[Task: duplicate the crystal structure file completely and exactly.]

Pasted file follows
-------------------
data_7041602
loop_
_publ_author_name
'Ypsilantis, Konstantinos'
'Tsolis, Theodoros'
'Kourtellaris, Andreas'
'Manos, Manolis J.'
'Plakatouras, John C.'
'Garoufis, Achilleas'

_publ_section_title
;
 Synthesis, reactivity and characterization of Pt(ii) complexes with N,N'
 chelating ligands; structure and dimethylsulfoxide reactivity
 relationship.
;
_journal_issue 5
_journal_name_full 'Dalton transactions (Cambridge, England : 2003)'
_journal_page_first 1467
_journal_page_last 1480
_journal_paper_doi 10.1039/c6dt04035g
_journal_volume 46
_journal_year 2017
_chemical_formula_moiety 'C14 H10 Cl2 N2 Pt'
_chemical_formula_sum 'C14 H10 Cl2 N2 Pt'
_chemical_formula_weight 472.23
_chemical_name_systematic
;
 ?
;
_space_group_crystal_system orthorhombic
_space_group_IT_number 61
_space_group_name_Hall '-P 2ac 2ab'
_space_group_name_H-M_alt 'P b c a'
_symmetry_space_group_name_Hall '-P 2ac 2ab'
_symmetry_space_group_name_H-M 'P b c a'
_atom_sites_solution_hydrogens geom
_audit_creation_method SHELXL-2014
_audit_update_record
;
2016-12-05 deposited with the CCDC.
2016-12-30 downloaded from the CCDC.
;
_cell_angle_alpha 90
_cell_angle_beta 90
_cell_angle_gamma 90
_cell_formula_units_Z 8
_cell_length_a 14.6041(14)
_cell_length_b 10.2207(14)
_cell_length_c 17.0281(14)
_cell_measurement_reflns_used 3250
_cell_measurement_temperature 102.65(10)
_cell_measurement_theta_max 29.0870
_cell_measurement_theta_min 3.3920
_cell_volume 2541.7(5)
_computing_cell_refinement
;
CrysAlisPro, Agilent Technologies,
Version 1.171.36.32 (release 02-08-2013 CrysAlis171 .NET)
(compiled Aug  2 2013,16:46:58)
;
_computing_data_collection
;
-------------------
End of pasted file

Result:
data_7041602
loop_
_publ_author_name
'Ypsilantis, Konstantinos'
'Tsolis, Theodoros'
'Kourtellaris, Andreas'
'Manos, Manolis J.'
'Plakatouras, John C.'
'Garoufis, Achilleas'

_publ_section_title
;
 Synthesis, reactivity and characterization of Pt(ii) complexes with N,N'
 chelating ligands; structure and dimethylsulfoxide reactivity
 relationship.
;
_journal_issue 5
_journal_name_full 'Dalton transactions (Cambridge, England : 2003)'
_journal_page_first 1467
_journal_page_last 1480
_journal_paper_doi 10.1039/c6dt04035g
_journal_volume 46
_journal_year 2017
_chemical_formula_moiety 'C14 H10 Cl2 N2 Pt'
_chemical_formula_sum 'C14 H10 Cl2 N2 Pt'
_chemical_formula_weight 472.23
_chemical_name_systematic
;
 ?
;
_space_group_crystal_system orthorhombic
_space_group_IT_number 61
_space_group_name_Hall '-P 2ac 2ab'
_space_group_name_H-M_alt 'P b c a'
_symmetry_space_group_name_Hall '-P 2ac 2ab'
_symmetry_space_group_name_H-M 'P b c a'
_atom_sites_solution_hydrogens geom
_audit_creation_method SHELXL-2014
_audit_update_record
;
2016-12-05 deposited with the CCDC.
2016-12-30 downloaded from the CCDC.
;
_cell_angle_alpha 90
_cell_angle_beta 90
_cell_angle_gamma 90
_cell_formula_units_Z 8
_cell_length_a 14.6041(14)
_cell_length_b 10.2207(14)
_cell_length_c 17.0281(14)
_cell_measurement_reflns_used 3250
_cell_measurement_temperature 102.65(10)
_cell_measurement_theta_max 29.0870
_cell_measurement_theta_min 3.3920
_cell_volume 2541.7(5)
_computing_cell_refinement
;
CrysAlisPro, Agilent Technologies,
Version 1.171.36.32 (release 02-08-2013 CrysAlis171 .NET)
(compiled Aug  2 2013,16:46:58)
;
_computing_data_collection
;